Wednesday, May 18, 2005
Islamist claims control of Uzbek town
The leader of a group of rebels claiming to control this Uzbek border town said Wednesday that he and his supporters intend to build an Islamic state and were ready to fight if government troops attempt to crush their revolt.
"We will be building an Islamic state here in accordance with the Quran," Bakhtiyor Rakhimov told The Associated Press while leaning down from the back of a horse.
Tense but confident, the bearded 42-year-old farmer, wearing a traditional Uzbek embroidered black-and-white skull cup, snapped his fingers as he gave orders to an assistant. It was unclear how many people he commanded, but there was no sign of any Uzbek government officials in the town of about 20,000.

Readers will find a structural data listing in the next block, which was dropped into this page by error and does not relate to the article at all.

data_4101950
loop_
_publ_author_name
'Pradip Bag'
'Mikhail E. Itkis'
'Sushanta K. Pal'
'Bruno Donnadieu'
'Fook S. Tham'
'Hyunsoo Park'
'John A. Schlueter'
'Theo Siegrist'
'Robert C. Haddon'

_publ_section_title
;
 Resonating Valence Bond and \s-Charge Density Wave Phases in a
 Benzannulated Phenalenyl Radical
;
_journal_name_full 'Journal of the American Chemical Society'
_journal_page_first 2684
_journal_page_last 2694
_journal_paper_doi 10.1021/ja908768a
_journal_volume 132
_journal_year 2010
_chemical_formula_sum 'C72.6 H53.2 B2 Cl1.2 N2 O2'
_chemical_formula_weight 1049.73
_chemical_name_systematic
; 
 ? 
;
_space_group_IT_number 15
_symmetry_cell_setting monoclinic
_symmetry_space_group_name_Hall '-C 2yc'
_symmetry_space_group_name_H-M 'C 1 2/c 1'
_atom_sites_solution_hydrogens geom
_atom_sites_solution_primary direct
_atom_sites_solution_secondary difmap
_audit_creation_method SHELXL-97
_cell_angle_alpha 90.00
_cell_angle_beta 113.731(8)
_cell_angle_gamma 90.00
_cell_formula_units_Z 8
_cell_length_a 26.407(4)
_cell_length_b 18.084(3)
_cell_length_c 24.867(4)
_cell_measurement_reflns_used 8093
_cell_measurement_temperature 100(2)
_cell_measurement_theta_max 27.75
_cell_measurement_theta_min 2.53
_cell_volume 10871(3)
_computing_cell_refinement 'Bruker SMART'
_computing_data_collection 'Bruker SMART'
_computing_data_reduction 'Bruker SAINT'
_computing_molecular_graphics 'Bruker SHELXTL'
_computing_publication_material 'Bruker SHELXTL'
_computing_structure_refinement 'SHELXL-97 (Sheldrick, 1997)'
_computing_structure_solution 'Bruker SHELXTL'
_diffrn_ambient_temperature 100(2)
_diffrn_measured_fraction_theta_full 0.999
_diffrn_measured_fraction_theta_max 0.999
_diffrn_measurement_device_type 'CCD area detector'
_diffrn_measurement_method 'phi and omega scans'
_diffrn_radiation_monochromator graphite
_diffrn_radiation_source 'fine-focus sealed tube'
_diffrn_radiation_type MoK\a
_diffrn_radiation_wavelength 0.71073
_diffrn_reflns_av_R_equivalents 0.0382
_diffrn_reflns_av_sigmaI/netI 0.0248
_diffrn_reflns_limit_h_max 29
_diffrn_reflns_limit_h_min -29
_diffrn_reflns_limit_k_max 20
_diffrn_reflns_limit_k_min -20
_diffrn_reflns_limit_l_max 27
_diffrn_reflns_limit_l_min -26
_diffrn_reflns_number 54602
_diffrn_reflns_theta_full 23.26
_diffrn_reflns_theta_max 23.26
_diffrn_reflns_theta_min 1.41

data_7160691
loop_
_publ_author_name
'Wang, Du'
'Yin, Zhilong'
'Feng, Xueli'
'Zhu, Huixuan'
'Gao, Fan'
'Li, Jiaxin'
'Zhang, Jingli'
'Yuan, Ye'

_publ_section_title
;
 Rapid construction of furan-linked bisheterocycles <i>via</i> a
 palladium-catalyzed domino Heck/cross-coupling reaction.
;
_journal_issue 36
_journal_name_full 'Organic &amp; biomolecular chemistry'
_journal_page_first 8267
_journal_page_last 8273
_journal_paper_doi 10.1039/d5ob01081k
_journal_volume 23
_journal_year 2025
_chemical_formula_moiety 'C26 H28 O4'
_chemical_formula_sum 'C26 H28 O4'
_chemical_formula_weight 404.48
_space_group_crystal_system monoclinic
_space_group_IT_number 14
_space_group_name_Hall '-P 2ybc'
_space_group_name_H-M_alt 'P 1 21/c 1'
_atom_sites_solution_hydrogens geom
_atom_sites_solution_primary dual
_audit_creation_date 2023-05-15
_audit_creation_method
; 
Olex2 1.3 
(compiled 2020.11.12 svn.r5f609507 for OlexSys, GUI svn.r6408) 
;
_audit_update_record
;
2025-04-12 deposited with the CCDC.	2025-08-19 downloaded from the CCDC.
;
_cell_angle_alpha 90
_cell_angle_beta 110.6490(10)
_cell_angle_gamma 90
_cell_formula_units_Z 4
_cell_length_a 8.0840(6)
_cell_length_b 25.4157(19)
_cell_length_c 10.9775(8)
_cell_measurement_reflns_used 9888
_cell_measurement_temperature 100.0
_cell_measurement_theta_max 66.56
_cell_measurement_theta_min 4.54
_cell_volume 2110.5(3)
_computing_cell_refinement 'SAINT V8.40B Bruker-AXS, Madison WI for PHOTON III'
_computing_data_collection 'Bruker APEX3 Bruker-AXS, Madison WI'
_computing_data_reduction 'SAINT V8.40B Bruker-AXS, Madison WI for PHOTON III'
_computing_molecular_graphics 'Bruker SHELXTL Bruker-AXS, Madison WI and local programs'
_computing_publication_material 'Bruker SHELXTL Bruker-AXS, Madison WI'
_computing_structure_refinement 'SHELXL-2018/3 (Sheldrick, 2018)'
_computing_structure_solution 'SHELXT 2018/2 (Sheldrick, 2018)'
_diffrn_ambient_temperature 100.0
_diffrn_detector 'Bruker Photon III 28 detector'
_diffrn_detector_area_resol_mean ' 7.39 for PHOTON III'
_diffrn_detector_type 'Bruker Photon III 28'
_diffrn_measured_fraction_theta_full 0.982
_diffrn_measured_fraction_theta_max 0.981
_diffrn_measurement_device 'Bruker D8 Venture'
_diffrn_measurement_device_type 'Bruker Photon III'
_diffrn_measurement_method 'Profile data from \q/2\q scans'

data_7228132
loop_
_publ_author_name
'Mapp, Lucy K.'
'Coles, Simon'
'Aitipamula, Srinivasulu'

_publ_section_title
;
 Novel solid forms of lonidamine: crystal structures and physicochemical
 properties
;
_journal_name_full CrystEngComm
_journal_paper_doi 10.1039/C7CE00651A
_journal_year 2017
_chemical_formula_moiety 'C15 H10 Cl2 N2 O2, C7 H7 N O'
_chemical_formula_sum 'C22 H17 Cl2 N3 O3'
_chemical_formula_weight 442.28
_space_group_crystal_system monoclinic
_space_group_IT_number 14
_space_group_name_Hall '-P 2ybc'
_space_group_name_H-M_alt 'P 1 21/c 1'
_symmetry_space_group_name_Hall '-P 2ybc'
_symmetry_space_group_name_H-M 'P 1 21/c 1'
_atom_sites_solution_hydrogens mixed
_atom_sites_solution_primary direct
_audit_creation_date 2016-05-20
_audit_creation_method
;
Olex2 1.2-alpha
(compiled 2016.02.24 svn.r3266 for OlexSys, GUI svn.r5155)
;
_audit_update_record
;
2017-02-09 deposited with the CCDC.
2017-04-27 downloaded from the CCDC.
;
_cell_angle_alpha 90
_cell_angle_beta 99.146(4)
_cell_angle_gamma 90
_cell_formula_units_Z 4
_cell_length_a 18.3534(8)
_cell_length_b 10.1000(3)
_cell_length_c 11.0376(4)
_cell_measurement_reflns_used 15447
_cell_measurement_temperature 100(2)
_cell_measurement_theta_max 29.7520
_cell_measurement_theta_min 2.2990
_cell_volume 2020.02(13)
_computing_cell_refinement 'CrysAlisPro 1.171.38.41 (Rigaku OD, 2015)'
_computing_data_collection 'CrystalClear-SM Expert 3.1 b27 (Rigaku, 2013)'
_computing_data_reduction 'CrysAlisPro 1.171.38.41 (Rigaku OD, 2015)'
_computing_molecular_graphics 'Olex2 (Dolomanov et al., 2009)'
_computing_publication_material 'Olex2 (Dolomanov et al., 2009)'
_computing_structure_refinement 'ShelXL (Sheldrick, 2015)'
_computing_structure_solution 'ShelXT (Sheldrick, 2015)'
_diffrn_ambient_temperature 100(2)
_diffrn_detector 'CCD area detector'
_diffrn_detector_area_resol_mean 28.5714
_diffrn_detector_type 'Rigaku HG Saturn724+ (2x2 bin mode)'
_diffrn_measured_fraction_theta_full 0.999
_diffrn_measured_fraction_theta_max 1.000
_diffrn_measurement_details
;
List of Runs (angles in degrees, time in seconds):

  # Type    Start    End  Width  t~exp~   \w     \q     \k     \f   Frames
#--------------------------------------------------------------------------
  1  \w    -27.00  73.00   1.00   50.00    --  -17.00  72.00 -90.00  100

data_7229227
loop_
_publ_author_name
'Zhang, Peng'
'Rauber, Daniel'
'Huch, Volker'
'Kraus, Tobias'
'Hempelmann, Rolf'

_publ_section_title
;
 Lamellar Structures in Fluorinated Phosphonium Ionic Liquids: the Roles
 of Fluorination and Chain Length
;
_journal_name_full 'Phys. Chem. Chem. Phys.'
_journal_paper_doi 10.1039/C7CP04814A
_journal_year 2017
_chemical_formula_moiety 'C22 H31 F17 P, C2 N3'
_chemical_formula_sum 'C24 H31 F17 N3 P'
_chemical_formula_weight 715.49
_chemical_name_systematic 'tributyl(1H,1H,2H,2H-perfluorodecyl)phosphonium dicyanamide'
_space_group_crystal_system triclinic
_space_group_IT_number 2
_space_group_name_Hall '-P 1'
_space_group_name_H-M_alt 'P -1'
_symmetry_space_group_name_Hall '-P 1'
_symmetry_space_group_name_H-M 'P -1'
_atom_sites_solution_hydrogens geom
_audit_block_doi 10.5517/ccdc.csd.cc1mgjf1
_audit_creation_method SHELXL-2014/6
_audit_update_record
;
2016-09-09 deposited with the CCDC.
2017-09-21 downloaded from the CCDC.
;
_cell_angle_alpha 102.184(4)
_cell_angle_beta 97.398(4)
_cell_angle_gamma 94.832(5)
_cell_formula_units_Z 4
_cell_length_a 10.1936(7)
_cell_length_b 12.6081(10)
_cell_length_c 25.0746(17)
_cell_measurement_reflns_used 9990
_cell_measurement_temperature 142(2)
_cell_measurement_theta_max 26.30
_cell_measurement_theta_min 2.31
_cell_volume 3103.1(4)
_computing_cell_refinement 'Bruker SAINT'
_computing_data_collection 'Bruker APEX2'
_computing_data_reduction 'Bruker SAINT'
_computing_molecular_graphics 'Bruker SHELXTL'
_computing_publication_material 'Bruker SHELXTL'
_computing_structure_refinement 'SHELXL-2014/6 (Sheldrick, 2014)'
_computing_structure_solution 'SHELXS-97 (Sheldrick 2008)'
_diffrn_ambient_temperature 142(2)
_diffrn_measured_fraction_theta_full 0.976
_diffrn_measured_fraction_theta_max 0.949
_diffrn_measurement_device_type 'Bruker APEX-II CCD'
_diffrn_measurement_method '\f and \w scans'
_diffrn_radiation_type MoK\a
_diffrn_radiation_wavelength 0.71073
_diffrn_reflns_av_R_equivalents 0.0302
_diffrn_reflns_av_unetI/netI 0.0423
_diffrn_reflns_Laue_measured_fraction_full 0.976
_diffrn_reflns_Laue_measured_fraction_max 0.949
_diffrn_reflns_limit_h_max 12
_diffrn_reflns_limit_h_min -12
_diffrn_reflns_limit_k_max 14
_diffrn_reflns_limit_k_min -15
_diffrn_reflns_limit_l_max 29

"The town is in the hands of people. People are tired of slavery," he said as he kept an eye on two roads converging at an intersection in Korasuv.
However, Uzbek Interior Minister Zakir Almatov shrugged off the militant's claims.
"It's all sheer nonsense, everything is normal there," he said when asked whether the government intends to move against insurgents in Korasuv. "If anything had happened there, I already would have been there."
President Islam Karimov blamed the unrest in Andijan on extremist Islamic groups that seek to overthrow his secular government and create an Islamic state.
At the Andijan protest, only social and economic demands could be heard as speaker after speaker complained about stark poverty and widespread unemployment and the government's stifling of private business. They denied having any Islamic agenda.
But observers of the impoverished Central Asia region have long feared that any social unrest could be used by Islamic groups to promote their own goals.
It's hard to know what to make of this, but we suspect Rakhimov is an opportunist with no connection to the Andijan protesters.